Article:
Digital Holographic Microscopy for Cytometry and Histology

Sep 24, 2020
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About This Webinar
In this webinar, Björn Kemper, Ph.D., will introduce quantitative phase imaging (QPI) and digital holographic microscopy (DHM), providing examples and an overview of representative applications for the technology.

Over the years, QPI has been continuously improved for high-resolution, label-free quantitative microscopy. DHM, an interferometry-based variant of QPI that typically uses a laser as a coherent light source, can be modularly integrated into common optical microscopes and provides quantitative phase imaging by detection of specimen-induced optical path length changes against the surrounding environment.

For DHM, the reconstruction of the digitally captured holograms is performed numerically. Thus, it can be used to achieve multifocus imaging of specimen parts in different layers, as well as subsequent autofocusing from single captured digital holograms without mechanical focus realignment. As DHM requires only very low light intensities for object illumination, the interaction with the sample under investigation is minimized, which is essential for the minimally invasive long-term monitoring of living cell cultures.

In addition, DHM-based phase contrast imaging simplifies automated object tracking and image segmentation for quantification of cell migration and morphology. It does this by extraction of absolute biophysical parameters such as cellular volume, thickness, and dry mass. Moreover, the evaluation of quantitative DHM phase images provides access to optical parameters such as the cellular refractive index. This is related to the cellular water content, intracellular solute concentrations, and tissue density.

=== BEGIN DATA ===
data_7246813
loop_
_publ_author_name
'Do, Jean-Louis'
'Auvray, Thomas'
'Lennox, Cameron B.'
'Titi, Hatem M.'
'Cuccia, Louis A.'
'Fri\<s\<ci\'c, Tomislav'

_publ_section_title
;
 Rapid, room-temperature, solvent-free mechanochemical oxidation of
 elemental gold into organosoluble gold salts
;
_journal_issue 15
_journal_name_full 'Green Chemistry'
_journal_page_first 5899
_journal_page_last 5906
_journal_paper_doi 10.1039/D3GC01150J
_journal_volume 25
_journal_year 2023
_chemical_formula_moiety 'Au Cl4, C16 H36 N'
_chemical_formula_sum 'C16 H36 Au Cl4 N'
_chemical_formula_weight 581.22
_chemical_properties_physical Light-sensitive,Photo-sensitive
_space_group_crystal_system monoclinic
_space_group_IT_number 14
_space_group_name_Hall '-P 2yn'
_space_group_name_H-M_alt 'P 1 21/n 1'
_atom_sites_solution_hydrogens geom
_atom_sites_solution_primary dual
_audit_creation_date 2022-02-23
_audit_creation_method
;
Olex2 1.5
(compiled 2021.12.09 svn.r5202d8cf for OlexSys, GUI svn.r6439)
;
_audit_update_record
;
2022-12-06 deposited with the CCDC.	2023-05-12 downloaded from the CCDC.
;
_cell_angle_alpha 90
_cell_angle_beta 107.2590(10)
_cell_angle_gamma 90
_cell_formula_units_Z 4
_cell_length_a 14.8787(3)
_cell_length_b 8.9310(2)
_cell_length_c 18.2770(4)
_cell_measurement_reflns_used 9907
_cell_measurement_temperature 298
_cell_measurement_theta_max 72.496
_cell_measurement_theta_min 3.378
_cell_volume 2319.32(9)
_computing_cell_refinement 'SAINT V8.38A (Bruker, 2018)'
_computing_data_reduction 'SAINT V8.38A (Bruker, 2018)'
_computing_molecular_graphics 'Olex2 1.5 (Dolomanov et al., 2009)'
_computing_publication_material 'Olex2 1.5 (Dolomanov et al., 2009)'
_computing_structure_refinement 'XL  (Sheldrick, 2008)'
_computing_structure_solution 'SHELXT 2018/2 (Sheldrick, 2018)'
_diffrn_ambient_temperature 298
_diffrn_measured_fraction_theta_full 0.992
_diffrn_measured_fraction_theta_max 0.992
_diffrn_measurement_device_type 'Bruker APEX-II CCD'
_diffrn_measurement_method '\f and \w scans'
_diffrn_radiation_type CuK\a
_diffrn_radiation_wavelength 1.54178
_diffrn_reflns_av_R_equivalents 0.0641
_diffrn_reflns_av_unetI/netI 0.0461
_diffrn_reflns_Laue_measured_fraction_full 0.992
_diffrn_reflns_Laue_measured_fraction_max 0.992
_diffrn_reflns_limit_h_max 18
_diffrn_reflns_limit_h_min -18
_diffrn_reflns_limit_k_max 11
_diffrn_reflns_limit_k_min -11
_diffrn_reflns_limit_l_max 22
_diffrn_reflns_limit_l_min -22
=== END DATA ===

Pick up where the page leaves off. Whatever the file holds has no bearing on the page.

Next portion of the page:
In his presentation, Kemper will show an example of suspended cells, for which recently developed DHM concepts allow the differentiation between cell types and can be used for cell culture quality control. Kemper will cover how DHM capabilities quantify growth of adherent cells during in vitro toxicity testing. Finally, the presentation will include a discussion on the potential of DHM in histology as demonstrated by quantification of the degree of inflammation in dissected ex vivo colon tissues. The webinar will conclude with a Q&A.

Who should attend: 
Biomedical scientists and those involved in R&D, engineering, maintenance, sales, and other specializations related to the use and improvement of digital holographic microscopy or other methods of subcellular imaging. Anyone interested in broadening their understanding of DHM and its many applications.

About the presenter:
Kemper is an interdisciplinary senior researcher and head of the optical technologies at the Biomedical Technology Center of the Medical Faculty, University of Muenster, Germany. He studied physics and biophysics at the University of Osnabrueck, Germany, and biomedical engineering at the University of Kaiserslautern, Germany. In 2001, he received his Ph.D. in physics from the Humboldt Universitaet zu Berlin, Germany. His research interests are optical metrology and biomedical optics with a special focus on digital holography and quantitative optical microscopy for label-free imaging of biological cells and tissues. He developed digital holographic microscopy systems for various applications in cytometry of living cells and tissue analysis in histopathology. He is the author and co-author of more than 200 publications in peer-reviewed journals, book chapters, and conference proceedings and is reviewer for various national and national funding organizations and peer-reviewed scientific journals.

MicroscopyImagingmedicalholographyResearch & TechnologyEuropecancermedicine
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